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'What to do with PINs not used'
1999\09\22@084141 by David Williams

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What should I do with the pins on the PIC that I'm not using?  Should
I leave them open ro tie them to ground?

Dave

1999\09\22@092756 by Marcelo Yamamoto

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Dave wrote


>What should I do with the pins on the PIC that I'm not using?  Should
>I leave them open ro tie them to ground?
>
>Dave
>

You should tie them to VDD or VSS. Pay attention to set them properly as
inputs.
Marcelo

1999\09\22@094024 by Harrison Cooper

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Why does this come up every 6 months or so???

NO!!!  Don't tie them to anything!  Define them as OUTPUTS, and set them to
default as low.

Why?  Because, these are I/O pins.  Unless its a dedicated input pin, don't
tie it because at somepoint two things might happen.  First, an unprogrammed
chip might be put into the circuit, and I don't recall if by default the
pins are input or outputs.  If tied either way, they could might drive Vcc
to Vss, or the other way around.

Second, if you need to use that pin for something else down the road, you
have to then isolate it first and wire it up.

Most programmable logic devices define unused pins as no connects, as they
tristate or isolate the pins when they burn them.

Just my .02 worth.  Everyone has their own ideas on what to do....

1999\09\22@095904 by David Covick

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Harrison,

What do I do with the statement in the Microchip data sheet that says "with
all I/O pins in hi-impedance state and tied to Vdd or Vss"??

David



> Why does this come up every 6 months or so???
>
> NO!!!  Don't tie them to anything!  Define them as OUTPUTS, and set them
to
> default as low.
>
> Why?  Because, these are I/O pins.  Unless its a dedicated input pin,
don't
> tie it because at somepoint two things might happen.  First, an
unprogrammed
{Quote hidden}

1999\09\22@100528 by Harrison Cooper

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I think its taken out of context....when they say that, its for testing
conditions I believe.  For worst case power consumption's and such, or to
measure prop delays, they must state those conditions such that a designer
could duplicate it.

What page of the data sheet did you read that on?

{Original Message removed}

1999\09\22@100738 by John Hansen

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<x-flowed>At 06:55 AM 9/22/99 -0700, you wrote:
>Harrison,
>
>What do I do with the statement in the Microchip data sheet that says "with
>all I/O pins in hi-impedance state and tied to Vdd or Vss"??
>
>David
>
>
>
> > Why does this come up every 6 months or so???
> >

This is why this comes up every six months or so.

John

</x-flowed>

1999\09\22@101806 by David Covick

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PIC12C5XX, page 80, note 5.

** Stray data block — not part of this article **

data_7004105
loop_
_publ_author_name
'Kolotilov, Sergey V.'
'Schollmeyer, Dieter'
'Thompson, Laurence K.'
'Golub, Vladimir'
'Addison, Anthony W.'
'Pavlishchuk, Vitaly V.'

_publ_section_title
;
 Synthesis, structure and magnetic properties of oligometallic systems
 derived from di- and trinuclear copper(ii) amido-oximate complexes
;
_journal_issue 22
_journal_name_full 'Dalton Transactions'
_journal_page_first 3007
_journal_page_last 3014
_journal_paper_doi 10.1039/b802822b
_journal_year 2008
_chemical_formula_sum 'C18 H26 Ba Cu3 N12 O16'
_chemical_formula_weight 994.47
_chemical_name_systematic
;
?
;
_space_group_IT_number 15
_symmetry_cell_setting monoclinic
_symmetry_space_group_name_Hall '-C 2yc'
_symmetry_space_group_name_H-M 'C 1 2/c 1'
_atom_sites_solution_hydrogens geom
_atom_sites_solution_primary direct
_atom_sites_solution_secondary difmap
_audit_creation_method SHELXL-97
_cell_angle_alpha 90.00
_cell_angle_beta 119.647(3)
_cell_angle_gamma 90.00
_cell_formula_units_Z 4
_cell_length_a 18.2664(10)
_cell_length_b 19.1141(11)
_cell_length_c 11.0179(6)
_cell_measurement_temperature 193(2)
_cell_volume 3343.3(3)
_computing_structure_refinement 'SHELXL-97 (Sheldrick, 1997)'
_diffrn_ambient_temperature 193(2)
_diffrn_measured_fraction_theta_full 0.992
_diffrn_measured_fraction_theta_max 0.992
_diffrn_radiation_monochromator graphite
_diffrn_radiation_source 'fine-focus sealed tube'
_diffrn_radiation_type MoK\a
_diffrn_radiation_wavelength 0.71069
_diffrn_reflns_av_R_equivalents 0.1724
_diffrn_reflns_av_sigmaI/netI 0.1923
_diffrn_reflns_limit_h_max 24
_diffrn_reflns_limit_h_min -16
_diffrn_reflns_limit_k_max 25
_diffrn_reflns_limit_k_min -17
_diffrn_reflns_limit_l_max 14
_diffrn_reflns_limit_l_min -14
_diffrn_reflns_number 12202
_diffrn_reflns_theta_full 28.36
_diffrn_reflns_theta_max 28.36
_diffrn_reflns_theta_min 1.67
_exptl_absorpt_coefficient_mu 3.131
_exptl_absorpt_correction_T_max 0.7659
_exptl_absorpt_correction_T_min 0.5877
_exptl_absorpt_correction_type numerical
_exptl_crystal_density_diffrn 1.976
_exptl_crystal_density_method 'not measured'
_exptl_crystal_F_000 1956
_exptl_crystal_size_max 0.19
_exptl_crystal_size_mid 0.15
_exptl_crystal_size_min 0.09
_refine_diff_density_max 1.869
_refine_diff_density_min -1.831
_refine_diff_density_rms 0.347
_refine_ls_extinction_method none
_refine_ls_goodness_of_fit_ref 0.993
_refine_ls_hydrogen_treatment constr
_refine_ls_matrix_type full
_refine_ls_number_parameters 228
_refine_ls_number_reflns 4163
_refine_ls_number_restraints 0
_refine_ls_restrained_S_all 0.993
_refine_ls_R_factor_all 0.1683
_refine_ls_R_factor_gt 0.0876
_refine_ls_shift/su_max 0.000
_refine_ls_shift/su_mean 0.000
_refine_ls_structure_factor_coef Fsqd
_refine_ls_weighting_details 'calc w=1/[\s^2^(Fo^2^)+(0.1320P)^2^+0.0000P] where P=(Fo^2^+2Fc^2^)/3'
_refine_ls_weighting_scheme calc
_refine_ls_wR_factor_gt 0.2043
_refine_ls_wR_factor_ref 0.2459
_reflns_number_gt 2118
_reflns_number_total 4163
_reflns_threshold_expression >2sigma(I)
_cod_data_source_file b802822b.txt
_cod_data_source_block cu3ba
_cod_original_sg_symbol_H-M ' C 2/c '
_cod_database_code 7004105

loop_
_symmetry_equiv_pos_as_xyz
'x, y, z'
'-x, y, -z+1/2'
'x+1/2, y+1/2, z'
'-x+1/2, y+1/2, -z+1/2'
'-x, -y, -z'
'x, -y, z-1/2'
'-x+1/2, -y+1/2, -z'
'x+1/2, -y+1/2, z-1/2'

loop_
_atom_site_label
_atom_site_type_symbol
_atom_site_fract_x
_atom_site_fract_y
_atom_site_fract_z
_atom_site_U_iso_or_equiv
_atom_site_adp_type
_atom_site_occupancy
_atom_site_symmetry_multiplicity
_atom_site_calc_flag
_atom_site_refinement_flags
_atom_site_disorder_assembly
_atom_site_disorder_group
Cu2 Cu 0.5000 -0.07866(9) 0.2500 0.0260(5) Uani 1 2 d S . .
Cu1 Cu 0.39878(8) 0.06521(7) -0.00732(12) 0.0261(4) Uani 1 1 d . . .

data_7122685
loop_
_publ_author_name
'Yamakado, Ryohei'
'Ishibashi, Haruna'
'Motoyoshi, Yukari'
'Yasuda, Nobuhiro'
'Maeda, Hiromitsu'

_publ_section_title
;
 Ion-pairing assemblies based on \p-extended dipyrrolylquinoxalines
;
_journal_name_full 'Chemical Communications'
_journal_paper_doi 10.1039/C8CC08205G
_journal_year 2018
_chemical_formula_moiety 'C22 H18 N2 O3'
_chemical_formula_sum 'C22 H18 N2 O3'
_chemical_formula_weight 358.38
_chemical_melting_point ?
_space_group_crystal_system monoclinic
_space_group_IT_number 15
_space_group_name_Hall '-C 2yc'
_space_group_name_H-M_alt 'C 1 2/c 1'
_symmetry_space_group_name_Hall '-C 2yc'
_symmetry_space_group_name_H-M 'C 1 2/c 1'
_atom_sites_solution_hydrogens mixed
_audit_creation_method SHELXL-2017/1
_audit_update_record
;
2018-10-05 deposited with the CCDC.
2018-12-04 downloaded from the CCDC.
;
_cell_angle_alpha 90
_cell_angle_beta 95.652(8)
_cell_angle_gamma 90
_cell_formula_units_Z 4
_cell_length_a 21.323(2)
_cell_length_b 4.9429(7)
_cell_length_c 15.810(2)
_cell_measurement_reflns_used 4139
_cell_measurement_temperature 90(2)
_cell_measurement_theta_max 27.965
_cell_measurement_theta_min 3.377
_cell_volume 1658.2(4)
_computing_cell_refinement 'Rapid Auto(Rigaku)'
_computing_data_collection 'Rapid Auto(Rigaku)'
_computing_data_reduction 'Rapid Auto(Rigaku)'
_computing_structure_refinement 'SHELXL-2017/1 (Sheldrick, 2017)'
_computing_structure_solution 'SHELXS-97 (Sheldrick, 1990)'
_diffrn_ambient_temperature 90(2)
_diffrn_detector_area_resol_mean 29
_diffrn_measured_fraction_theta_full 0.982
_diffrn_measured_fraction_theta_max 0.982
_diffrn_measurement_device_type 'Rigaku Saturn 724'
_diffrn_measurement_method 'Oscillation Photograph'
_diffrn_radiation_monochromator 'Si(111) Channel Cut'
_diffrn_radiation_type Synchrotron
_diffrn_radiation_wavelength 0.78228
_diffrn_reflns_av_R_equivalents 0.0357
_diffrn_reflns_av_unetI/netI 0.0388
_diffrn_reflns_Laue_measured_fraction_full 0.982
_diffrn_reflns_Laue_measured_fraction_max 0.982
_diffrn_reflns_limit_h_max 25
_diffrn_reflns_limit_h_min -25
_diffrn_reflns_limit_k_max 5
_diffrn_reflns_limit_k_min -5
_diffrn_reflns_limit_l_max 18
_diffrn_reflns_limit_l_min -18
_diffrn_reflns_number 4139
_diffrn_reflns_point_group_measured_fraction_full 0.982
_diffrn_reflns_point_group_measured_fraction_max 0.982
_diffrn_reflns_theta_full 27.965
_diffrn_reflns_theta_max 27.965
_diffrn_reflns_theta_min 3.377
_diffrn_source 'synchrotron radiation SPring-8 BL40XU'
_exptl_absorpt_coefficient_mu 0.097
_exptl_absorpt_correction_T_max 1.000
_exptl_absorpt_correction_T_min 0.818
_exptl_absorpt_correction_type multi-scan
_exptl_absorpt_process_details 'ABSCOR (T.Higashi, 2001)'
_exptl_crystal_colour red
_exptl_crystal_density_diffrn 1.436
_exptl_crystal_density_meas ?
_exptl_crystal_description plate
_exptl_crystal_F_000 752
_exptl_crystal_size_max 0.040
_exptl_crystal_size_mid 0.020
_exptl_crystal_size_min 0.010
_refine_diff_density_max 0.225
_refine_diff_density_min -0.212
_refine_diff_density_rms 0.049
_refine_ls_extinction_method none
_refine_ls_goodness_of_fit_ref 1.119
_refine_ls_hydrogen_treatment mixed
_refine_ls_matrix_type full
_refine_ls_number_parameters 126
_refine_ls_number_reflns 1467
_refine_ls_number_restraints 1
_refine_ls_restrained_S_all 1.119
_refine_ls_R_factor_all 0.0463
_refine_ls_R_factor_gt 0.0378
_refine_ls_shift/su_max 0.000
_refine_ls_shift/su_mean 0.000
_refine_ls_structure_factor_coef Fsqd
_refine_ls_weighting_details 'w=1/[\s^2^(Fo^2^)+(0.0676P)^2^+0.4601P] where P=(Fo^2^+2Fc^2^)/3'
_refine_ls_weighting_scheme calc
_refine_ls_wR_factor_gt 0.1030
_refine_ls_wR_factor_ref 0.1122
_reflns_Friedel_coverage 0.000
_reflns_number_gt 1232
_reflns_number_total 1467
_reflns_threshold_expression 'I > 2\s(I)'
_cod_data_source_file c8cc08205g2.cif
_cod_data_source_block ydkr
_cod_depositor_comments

I am working on a low power battery project, and it so happens this topic
has peaked my interest.....so maybe, the "application" is what dictates how
the I/O and pins are configured.  Could this be the confusion?




> I think its taken out of context....when they say that, its for testing
> conditions I believe.  For worst case power consumption's and such, or to
> measure prop delays, they must state those conditions such that a designer
> could duplicate it.
>
> What page of the data sheet did you read that on?
>
> {Original Message removed}

1999\09\22@103501 by bill

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The safest thing to do is to tie all unused pins to either ground or the positiv
e supply voltage using resistors, and leave them tri-stated.  Anything
from about 1K to about 10K will work fine.  This way, if the pins get set to an
unintended state (due to software bugs or electrical noise or
whatever), the chip will not be damaged because the current will be limited by t
he resistor.  You could get rid of the resistors by just leaving the
pins unconnected and set as outputs, but this leaves the possibility of the pins
floating while the chip is initializing, or in a fault situation in which
the pins are tristated unintentionally.

The important thing is to avoid having a tri-stated (input) pin floating, and to
avoid having an output pin driven against an external connection so
that it exceeds its rated source/sink capability (or the combined source/sink ca
pability of the chip).  Pull up or pull down resistors eliminate both
possibilities in all conditions.  The worst than can happen is accidentally driv
ing an output against a pull up/down and thus wasting power.

> What should I do with the pins on the PIC that I'm not using?  Should
> I leave them open ro tie them to ground?
>
> Dave
>


---
                                       Peace,
                                       William Kitchen
                                       spam_OUTbillTakeThisOuTspamiglobal.net

The future is ours to create.

1999\09\22@132702 by Byron A Jeff